It is startling, then, that despite the large and growing body of literature on the subject of legal education, and in particular the significant range of work concerning assessment, there has been almost no exploration of the different ways in which academics mark students' assessment. 

    Indeed, even a cursory canvassing of opinion on this topic reveals that there exist extraordinarily disparate approaches to marking, and strongly held views as to the comparative merits of each approach. 

    Some academics insist on the use of rubrics or formulae to guide in the marking process. These sometimes identify a range of key issues or criteria and assign to each a fixed number of marks. 

    Others simply direct the marker's attention to a range of considerations and invite a qualitative assessment in respect of each one, as an anterior step in arriving at a concluded assessment of the merit of the work as a whole. 

    Proponents of rubrics and formulae often suggest that these tools have the dual effect of promoting consistency between papers and providing a means of demonstrating to students that results have been arrived at by way of a clear process rather than through intuitive synthesis. 

    Others reject these approaches, contending that the evaluation of the merit of a piece of legal writing is a task that calls for the exercise of a holistic and impressionistic judgment, and that attempts to craft a procedure or formula to supplant this judgment are fundamentally misconceived. 

    Still, there are academics who aver that to use these tools is to adopt a framework that privileges preconceived notions of what constitutes "good" work, with the result that creative and unorthodox approaches are unfairly disadvantaged. 

    It may well be that there is no approach that is always and everywhere the preferable one. 

    Perhaps the proper method for the assessment of legal work turns on the type of work being assessed, or the experience or proclivities of the examiner. It is equally possible that a rigorous examination of these competing approaches would reveal that some ought to be favoured or eschewed.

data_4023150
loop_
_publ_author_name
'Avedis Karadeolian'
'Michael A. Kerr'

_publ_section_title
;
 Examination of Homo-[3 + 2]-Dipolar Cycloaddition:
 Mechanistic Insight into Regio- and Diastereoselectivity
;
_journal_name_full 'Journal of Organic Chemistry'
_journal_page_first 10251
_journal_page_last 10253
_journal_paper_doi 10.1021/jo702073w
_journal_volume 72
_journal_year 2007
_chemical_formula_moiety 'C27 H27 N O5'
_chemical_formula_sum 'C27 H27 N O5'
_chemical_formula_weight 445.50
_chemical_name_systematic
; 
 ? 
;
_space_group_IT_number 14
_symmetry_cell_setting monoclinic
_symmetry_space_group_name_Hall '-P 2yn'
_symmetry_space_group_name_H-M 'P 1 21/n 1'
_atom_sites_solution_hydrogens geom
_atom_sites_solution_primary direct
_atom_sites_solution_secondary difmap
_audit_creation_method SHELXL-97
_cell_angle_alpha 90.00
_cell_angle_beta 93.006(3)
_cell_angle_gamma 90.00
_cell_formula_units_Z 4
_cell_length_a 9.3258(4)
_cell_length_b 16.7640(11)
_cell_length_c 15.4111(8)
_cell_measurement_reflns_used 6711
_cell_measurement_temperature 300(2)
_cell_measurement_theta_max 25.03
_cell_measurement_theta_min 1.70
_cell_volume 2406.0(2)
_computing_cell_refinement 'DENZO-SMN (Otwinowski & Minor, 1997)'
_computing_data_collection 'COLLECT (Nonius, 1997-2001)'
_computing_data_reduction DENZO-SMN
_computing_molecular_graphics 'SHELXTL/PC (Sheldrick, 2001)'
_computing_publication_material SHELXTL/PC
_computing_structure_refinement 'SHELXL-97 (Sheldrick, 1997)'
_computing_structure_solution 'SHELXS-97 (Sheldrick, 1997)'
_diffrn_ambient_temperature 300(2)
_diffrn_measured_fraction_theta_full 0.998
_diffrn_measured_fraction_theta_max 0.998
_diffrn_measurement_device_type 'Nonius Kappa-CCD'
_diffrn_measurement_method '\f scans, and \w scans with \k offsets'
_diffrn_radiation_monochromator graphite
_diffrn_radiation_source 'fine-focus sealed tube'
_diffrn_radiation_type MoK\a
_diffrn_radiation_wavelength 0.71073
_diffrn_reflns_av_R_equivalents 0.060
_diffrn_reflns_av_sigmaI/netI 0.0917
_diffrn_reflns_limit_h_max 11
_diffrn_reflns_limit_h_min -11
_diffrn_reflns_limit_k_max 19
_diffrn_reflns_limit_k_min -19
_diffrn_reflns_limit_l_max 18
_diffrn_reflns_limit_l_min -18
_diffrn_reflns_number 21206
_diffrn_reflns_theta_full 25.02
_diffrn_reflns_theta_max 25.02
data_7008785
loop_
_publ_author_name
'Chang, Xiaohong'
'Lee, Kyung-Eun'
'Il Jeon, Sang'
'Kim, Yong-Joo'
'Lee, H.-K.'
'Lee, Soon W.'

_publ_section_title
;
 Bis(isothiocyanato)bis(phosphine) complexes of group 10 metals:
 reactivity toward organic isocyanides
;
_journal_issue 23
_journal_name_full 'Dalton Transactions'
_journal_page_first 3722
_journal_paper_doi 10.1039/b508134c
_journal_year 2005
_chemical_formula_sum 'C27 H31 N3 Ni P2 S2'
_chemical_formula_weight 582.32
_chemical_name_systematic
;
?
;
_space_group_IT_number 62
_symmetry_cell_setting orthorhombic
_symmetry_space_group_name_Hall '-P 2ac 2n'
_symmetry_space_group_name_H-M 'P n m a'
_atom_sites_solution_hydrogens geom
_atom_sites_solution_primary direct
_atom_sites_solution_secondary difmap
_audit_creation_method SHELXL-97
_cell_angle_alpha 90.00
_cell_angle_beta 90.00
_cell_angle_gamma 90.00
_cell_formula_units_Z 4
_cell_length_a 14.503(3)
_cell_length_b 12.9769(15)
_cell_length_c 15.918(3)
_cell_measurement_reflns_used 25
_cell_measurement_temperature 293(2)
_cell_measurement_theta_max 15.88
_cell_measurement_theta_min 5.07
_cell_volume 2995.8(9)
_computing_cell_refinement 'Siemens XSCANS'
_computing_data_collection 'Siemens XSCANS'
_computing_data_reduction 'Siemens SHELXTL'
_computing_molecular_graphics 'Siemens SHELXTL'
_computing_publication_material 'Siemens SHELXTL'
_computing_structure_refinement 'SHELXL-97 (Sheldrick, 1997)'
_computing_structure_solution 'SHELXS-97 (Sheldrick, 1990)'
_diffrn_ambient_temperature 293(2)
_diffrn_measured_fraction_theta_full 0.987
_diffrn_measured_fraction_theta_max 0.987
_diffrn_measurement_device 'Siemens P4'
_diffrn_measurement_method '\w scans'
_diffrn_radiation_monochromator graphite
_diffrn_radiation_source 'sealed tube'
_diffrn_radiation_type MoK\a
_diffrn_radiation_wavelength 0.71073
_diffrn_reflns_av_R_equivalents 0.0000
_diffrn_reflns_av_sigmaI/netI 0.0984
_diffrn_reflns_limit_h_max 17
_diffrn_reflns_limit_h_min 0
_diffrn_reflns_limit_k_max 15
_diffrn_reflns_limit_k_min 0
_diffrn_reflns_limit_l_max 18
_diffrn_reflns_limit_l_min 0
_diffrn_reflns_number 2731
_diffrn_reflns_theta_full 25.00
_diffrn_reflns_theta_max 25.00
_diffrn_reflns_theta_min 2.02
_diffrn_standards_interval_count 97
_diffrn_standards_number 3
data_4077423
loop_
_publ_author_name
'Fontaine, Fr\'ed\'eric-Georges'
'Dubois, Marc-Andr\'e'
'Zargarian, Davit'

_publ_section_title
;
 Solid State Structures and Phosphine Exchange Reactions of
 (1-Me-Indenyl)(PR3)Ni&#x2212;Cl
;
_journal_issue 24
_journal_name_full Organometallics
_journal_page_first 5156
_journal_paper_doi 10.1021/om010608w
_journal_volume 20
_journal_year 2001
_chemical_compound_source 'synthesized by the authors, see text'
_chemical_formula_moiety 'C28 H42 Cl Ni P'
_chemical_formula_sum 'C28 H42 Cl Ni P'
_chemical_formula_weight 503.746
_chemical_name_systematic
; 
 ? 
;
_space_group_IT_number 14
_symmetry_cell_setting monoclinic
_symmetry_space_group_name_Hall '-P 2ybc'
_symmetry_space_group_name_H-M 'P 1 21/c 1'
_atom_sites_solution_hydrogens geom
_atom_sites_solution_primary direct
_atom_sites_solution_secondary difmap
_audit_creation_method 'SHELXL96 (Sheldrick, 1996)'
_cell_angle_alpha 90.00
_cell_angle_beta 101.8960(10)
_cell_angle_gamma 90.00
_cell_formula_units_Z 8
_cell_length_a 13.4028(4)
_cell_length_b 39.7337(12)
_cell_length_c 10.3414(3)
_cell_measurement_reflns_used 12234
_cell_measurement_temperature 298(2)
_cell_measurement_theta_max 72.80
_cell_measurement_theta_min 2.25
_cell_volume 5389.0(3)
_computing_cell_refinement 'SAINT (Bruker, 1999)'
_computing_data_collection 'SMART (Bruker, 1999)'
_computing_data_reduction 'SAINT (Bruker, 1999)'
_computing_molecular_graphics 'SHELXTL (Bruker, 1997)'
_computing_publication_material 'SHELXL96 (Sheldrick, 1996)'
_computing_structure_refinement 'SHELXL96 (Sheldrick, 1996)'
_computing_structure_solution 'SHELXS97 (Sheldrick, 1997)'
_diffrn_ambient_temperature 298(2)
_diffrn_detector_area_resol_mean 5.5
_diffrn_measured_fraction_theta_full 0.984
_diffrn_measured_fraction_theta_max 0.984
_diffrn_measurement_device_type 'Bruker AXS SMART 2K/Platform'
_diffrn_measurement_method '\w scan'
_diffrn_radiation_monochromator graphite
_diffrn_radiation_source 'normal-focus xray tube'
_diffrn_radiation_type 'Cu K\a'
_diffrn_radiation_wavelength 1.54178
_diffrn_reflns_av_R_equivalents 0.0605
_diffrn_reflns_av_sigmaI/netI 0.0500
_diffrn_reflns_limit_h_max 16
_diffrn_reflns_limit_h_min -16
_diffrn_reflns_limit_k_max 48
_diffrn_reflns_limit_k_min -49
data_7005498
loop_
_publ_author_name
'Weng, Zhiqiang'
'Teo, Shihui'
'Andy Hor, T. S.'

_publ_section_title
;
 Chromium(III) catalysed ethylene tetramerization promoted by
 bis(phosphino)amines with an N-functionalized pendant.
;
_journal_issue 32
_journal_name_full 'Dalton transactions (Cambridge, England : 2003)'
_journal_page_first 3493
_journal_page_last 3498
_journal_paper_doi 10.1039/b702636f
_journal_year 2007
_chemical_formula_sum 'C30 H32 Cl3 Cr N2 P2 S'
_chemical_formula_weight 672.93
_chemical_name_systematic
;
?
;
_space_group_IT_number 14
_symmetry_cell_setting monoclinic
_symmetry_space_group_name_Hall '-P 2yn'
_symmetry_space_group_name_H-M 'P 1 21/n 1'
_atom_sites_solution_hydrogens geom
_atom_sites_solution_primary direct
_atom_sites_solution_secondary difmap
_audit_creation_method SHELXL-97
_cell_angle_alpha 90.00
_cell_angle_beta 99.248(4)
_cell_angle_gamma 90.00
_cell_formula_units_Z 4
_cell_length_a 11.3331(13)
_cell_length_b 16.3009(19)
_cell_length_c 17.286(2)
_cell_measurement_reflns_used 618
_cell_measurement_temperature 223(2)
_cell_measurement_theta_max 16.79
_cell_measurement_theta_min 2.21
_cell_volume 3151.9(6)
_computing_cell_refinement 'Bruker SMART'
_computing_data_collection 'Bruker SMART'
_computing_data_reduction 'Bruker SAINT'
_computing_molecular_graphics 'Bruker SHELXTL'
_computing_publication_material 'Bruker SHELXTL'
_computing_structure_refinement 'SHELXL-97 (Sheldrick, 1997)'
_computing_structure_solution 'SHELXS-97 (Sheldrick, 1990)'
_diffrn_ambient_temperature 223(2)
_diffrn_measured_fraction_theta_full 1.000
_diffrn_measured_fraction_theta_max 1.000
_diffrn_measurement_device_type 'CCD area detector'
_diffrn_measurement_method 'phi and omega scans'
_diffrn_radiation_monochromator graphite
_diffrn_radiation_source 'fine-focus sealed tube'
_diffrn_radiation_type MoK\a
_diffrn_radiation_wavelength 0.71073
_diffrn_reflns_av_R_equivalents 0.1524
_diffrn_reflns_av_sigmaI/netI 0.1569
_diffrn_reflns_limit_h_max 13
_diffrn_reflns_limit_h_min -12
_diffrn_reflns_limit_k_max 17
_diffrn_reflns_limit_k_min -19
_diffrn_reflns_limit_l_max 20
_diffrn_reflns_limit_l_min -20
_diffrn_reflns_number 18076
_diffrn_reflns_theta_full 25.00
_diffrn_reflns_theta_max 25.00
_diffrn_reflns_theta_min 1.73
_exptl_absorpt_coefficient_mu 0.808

At the very least, a thorough exploration of the strengths and disadvantages of each school of thought - which should as a matter of course involve engagement with students' preferences and perceptions - would empower academics to make more informed choices when opting for one approach over another. 

    The heightened importance of academic results may also have implications for the types of assessment which law schools employ. 

    It is a basic tenet of procedural fairness that individuals should have the opportunity to seek a review of the correctness of a decision that seriously impacts their interests. 

    Almost all law schools have mechanisms in place which seek to correct errors and inconsistencies on the part of examiners. 

    Some mechanisms are proactive, mandating the double-marking of assessment that has been awarded a low result. 

    Others merely provide an avenue for the correction of error which can be taken up at the election of aggrieved students. 

    Difficulties can arise where the nature of the assessment task makes the conduct of a review difficult or impossible. Where, for instance, results are arrived at partly on the basis of teachers' assessments of the quality of class participation over the duration of a subject - as is common at many Australian law schools - there will often be no meaningful way of conducting an independent review of the examiner's assessment. 

    Whether the increasing importance of academic results ought to incline law schools to disfavour such modes of assessment, or to modify them such that they are reviewable, are questions which merit serious exploration. 

    The question of how best to promote rigour, fairness, and consistency in assessment is likely to provoke disagreement. However, if law schools are to respond to the new reality in which students find themselves, it is a question which cannot continue to be passed over in silence. 

    John Eldridge is a PhD candidate at the University of Adelaide. Rebecca McEwan is a law graduate from the University of Adelaide and is about to embark on a PhD in law 

    Reader Comments

    There are no comments for this journal entry. To create a new comment, use the form below.
    Member Account Required
    You must have a member account on this website in order to post comments. Log in to your account to enable posting.